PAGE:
As John Pizzarelli albums go, Salutes Johnny Mercer seems a decidedly low-key endeavor, released on his own, small label with little fanfare. And yet it delivers in spades everything one expects from the perennially affable guitarist and vocalist: intense musicality presented with genuine, aw-shucks humility, peppered with clever touches and a dash of goofiness. Meanwhile Pizzarelli, now in his mid-50s, remains the Dorian Gray of jazz, his sound and sensibility preternaturally boyish, joyously championing an art he was, quite literally, born into.
Johnny Mercer was tremendously prolific as a songwriter. Still, Pizzarelli manages to squeeze a remarkably panoptic homage into 65 minutes, covering 26 Mercer tunes, familiar and obscure, from all stages of his career. Recorded live at Birdland last summer, the album features Pizzarelli in the company of his Swing Seven, anchored by his bassist brother Martin and rising-star pianist Konrad Paszkudzki.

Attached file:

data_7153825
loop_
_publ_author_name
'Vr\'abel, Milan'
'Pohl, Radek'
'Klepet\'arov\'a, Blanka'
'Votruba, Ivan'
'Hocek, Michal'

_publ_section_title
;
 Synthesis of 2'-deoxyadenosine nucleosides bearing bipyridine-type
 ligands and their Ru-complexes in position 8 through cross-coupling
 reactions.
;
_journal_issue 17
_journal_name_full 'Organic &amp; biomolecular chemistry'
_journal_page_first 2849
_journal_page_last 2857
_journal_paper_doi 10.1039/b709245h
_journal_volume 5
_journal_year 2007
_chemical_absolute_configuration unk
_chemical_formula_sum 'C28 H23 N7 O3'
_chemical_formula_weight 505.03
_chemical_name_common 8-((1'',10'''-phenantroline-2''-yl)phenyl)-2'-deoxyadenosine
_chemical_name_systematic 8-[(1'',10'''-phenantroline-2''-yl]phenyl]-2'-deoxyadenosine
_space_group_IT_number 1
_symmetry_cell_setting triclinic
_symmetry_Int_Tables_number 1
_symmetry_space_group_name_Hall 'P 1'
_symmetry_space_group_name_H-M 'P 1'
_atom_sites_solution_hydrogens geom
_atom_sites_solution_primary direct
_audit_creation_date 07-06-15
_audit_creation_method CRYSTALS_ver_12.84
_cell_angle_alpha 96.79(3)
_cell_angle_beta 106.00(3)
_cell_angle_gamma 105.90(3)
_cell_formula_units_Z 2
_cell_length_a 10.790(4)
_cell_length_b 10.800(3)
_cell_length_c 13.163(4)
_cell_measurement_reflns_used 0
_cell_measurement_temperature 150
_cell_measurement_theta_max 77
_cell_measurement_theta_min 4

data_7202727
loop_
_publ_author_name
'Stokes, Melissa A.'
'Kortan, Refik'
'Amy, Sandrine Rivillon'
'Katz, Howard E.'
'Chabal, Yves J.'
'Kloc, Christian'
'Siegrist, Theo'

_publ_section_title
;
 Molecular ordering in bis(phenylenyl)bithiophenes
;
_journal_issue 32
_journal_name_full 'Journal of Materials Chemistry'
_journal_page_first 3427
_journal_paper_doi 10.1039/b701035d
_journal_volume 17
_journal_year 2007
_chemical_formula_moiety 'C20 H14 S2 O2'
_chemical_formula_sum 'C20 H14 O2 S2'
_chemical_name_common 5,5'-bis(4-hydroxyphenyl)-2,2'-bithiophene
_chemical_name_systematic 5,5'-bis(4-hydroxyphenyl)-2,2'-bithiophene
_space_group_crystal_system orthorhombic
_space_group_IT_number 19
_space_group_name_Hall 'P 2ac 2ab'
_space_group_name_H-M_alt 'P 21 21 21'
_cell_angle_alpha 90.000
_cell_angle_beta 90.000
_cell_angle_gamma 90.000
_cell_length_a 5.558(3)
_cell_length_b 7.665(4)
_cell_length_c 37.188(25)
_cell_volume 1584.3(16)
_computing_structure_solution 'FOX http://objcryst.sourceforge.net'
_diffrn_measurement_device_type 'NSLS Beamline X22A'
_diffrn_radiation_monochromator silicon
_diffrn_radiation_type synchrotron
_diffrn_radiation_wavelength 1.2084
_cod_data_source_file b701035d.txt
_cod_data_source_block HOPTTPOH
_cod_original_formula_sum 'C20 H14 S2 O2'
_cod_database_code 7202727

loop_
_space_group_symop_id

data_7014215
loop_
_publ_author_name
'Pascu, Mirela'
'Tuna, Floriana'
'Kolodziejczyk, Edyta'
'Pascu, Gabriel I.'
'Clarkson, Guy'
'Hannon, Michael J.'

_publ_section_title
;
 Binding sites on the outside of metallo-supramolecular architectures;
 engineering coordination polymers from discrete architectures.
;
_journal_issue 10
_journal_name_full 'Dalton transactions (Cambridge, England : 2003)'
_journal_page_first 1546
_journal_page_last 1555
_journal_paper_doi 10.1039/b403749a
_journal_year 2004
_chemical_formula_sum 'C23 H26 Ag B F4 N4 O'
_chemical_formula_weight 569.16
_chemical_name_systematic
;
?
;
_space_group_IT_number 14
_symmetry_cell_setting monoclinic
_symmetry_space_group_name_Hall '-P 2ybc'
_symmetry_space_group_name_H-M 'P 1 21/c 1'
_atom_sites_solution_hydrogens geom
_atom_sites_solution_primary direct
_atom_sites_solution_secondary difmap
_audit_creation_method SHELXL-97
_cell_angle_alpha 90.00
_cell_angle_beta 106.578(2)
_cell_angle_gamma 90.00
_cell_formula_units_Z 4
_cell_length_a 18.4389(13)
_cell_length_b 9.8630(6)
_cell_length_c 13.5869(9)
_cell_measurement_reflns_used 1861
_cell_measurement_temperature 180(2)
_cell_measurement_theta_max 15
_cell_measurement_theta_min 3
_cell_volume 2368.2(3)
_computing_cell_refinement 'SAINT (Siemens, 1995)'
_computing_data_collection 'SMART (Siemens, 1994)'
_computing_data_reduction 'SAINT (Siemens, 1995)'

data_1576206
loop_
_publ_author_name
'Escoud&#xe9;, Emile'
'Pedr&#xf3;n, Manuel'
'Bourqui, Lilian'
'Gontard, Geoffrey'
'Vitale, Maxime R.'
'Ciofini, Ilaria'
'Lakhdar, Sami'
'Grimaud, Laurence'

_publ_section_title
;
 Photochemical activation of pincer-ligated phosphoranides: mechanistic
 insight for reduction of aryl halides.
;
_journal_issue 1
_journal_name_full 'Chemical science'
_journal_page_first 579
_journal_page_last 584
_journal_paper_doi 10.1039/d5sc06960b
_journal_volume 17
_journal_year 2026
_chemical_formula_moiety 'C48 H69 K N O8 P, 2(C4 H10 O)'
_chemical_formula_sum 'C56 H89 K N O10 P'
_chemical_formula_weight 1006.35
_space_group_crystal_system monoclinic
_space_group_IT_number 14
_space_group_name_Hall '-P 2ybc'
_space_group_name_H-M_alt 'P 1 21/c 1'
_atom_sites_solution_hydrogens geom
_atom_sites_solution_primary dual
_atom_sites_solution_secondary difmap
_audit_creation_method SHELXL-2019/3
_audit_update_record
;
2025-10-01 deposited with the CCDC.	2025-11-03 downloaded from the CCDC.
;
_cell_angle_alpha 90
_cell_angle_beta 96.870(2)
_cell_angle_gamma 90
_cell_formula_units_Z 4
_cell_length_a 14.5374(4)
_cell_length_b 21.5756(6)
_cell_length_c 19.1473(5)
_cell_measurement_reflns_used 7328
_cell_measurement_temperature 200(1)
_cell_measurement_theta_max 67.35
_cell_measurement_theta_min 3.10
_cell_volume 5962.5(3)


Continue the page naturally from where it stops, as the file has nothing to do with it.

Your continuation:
Never, whether breezing through the peppy “I Got Out of Bed on the Right Side,” playfully imagining how “I’m Old Fashioned” might be interpreted by Paul McCartney or tracing the forlorn ache of “Empty Tables,” Mercer’s final composition, do Pizzarelli and company falter. Equal kudos are due a member of the ensemble who never appears onstage, principal arranger Don Sebesky, a wellspring of ingenuity.